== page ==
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Michael Krebs
Michael Krebs, MD

Department of Medicine III (Division of Endocrinology and Metabolism)
Position: Associate Professor

ORCID: 0000-0002-9265-7274
T +43 1 40400 43110


Adrenal Glands; Bariatric Medicine; Endocrinology; Glucose Clamp Technique; Glucose Metabolism Disorders; Insulin Resistance; Magnetic Resonance Spectroscopy; Obesity, Morbid; Phenotype; Pituitary Diseases; Pituitary Function Tests; Thyroid Diseases

Research interests

During the recent years we have performed studies on glucose metabolism in normal volunteers and diabetic subjects using NMR spectroscopy (non-invasive determination of glycogen concentrations in skeletal muscle and liver, muscular glucose-6-phosphate, and intracellular lipids). Our group also applies various tracer techniques and biopsies of skeletal muscle in combination with hyperinsulinemic- and pancreatic-clamp tests to determine rates of glucose turnover, gluconeogenesis, and molecular mechanisms insulin resistance. We am especially interested in elucidating the mechanisms of nutrient induced insulin resistance in humans.  A major focus of my research work was the pathogenesis of vascular and myocardial disease associated with the insulin resistance syndrome and type 2 diabetes.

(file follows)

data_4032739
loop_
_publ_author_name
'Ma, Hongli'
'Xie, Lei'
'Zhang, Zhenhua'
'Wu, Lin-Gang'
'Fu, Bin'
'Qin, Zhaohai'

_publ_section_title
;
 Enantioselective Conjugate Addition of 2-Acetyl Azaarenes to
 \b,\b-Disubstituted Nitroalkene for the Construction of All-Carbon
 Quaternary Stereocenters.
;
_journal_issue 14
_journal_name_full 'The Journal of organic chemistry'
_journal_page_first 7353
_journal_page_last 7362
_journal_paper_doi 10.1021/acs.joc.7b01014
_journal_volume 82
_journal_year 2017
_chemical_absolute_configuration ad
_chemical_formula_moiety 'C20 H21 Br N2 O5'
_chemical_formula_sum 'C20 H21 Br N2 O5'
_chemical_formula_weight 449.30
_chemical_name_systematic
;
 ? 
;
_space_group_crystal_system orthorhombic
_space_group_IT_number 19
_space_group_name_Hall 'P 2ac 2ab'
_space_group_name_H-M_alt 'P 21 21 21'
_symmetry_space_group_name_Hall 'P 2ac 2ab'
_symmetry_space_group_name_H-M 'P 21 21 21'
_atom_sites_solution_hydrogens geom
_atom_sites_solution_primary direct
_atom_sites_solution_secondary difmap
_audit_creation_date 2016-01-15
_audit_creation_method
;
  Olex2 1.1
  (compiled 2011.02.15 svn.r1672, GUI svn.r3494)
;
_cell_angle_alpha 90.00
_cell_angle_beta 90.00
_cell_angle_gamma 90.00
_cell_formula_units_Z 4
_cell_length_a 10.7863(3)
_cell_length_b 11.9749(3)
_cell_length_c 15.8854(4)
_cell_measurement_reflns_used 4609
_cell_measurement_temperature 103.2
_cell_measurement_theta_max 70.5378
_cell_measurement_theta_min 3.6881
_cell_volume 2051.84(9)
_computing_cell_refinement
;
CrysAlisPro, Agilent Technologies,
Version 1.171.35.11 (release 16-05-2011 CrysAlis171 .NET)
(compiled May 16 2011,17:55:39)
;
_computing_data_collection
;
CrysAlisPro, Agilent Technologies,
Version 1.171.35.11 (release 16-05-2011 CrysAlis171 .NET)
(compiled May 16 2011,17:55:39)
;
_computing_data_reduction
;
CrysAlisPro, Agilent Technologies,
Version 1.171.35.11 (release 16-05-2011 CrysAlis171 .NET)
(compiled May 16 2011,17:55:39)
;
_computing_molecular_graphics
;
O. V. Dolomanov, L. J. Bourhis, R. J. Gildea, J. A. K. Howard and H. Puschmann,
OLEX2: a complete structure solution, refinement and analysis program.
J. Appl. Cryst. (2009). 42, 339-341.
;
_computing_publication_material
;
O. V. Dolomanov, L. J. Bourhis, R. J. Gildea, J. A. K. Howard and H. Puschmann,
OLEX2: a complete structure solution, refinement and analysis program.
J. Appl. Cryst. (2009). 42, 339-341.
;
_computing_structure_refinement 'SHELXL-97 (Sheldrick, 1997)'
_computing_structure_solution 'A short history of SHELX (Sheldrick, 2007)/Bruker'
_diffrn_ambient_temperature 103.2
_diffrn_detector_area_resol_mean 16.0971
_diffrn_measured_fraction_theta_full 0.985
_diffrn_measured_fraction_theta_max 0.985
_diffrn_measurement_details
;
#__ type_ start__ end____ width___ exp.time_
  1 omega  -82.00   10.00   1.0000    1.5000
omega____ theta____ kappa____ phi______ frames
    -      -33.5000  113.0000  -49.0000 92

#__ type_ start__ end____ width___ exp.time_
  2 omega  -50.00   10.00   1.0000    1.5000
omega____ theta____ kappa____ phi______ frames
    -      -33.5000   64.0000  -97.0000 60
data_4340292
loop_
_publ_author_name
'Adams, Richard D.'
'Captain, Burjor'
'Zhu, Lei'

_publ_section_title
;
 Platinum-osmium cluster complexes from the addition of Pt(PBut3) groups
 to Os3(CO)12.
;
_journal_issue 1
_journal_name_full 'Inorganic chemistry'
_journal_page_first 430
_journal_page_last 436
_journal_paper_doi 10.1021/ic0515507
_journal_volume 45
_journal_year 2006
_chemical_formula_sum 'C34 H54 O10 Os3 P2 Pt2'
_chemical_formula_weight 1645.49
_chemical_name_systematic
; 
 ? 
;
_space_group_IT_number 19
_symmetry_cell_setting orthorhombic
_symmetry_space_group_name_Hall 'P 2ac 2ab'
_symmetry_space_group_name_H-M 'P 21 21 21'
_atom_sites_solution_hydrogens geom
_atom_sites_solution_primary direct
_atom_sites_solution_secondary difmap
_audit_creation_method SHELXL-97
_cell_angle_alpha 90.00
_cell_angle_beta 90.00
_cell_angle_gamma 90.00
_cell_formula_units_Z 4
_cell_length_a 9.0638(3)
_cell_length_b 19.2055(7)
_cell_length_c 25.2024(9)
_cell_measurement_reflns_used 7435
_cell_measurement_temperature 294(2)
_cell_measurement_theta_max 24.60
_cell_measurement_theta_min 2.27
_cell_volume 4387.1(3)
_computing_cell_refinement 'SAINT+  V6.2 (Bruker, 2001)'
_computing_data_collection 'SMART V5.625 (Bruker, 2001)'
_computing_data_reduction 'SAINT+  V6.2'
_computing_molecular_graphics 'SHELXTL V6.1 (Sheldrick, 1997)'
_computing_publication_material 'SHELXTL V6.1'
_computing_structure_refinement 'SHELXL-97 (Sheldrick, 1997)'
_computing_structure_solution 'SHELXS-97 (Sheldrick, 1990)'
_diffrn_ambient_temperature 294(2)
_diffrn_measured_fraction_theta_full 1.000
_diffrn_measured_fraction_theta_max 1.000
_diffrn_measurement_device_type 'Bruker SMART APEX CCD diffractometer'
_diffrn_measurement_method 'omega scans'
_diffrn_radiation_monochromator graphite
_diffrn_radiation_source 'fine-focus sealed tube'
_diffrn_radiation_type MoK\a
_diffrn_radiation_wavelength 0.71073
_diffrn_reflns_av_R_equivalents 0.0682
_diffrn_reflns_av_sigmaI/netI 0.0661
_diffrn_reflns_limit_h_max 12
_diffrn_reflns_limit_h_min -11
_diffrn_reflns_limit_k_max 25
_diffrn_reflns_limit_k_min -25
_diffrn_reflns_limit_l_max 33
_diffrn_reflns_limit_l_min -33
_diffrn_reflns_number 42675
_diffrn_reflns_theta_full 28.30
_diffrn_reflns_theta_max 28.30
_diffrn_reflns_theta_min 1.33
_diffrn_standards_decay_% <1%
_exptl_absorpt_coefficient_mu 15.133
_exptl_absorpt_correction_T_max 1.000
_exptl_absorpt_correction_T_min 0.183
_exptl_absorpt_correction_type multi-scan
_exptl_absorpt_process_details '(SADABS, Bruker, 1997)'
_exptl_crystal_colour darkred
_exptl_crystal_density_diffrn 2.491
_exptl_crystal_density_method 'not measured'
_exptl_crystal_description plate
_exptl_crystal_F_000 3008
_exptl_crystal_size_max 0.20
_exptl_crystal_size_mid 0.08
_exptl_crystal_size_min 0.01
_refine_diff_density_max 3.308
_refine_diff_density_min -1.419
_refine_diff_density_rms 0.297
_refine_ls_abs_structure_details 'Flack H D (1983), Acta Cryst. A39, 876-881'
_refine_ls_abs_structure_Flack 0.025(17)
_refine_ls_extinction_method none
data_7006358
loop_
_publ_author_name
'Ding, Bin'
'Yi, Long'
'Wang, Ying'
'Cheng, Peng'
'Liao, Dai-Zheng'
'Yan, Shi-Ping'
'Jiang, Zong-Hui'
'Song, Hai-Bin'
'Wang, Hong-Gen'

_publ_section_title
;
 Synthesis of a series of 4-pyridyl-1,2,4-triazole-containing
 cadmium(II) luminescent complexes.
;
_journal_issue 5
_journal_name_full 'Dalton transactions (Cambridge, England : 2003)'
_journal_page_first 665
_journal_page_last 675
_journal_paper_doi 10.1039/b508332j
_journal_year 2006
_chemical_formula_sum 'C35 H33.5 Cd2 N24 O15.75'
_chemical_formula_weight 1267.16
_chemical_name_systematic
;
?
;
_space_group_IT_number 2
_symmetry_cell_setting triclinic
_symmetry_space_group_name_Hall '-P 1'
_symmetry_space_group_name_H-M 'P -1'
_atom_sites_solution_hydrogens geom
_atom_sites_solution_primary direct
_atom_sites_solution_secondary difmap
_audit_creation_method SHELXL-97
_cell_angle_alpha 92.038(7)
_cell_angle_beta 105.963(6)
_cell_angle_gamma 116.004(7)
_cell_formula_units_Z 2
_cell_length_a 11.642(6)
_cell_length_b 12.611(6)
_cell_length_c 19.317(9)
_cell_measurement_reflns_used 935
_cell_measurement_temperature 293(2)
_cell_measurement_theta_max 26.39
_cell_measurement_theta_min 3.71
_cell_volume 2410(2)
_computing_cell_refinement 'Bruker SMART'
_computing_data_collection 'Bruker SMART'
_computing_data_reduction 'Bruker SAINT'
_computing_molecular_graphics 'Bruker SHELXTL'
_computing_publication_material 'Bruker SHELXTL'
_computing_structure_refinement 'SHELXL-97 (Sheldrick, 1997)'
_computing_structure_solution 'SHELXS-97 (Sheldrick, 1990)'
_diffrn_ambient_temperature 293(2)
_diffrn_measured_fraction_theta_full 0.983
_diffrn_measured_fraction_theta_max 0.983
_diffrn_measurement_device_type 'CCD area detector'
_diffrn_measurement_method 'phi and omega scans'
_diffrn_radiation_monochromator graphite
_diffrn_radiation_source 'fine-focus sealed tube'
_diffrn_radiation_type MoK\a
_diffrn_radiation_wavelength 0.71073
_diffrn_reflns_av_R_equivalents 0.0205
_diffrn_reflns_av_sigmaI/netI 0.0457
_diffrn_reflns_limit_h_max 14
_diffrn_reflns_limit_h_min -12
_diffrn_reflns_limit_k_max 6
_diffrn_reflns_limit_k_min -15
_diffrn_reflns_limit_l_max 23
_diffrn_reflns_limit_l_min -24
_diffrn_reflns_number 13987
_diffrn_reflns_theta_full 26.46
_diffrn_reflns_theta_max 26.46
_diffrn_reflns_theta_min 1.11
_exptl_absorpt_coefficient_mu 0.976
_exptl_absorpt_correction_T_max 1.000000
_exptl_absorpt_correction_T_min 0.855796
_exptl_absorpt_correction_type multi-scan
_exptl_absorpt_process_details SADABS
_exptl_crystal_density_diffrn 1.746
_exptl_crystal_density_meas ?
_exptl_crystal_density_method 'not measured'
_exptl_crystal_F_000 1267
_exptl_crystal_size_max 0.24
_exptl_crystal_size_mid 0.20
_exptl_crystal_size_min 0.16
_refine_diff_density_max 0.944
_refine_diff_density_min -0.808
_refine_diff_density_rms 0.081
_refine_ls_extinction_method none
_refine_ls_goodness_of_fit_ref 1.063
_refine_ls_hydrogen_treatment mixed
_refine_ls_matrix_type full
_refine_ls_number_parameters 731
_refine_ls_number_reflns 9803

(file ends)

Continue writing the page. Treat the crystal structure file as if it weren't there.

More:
Techniques, methods & infrastructure

  • Metabolic  NMR spectroscopy in vivo
  • Comprehensive metabolic phenotyping (Clamp Studies, Biopsies)

Selected publications

  1. Smajis, S. et al., 2019. Metabolic effects of a prolonged, very-high-dose dietary fructose challenge in healthy subjects. The American Journal of Clinical Nutrition, 111(2), pp.369–377. Available at:
  2. Scherer, T. et al., 2017. Chronic Intranasal Insulin Does Not Affect Hepatic Lipids but Lowers Circulating BCAAs in Healthy Male Subjects. The Journal of Clinical Endocrinology & Metabolism, 102(4), pp.1325–1332. Available at:
  3. Beiglböck, H. et al., 2020. Effects of Thyroid Function on Phosphodiester Concentrations in Skeletal Muscle and Liver: An In Vivo NMRS Study. The Journal of Clinical Endocrinology & Metabolism, 105(12), pp.e4866–e4874. Available at:
  4. Wolf, P. et al., 2019. Identifying a disease-specific renin–angiotensin–aldosterone system fingerprint in patients with primary adrenal insufficiency. European Journal of Endocrinology, 181(1), pp.39–44. Available at:
  5. Wolf, P. et al., 2020. Gluconeogenesis, But Not Glycogenolysis, Contributes to the Increase in Endogenous Glucose Production by SGLT-2 Inhibition. Diabetes Care, 44(2), pp.541–548. Available at: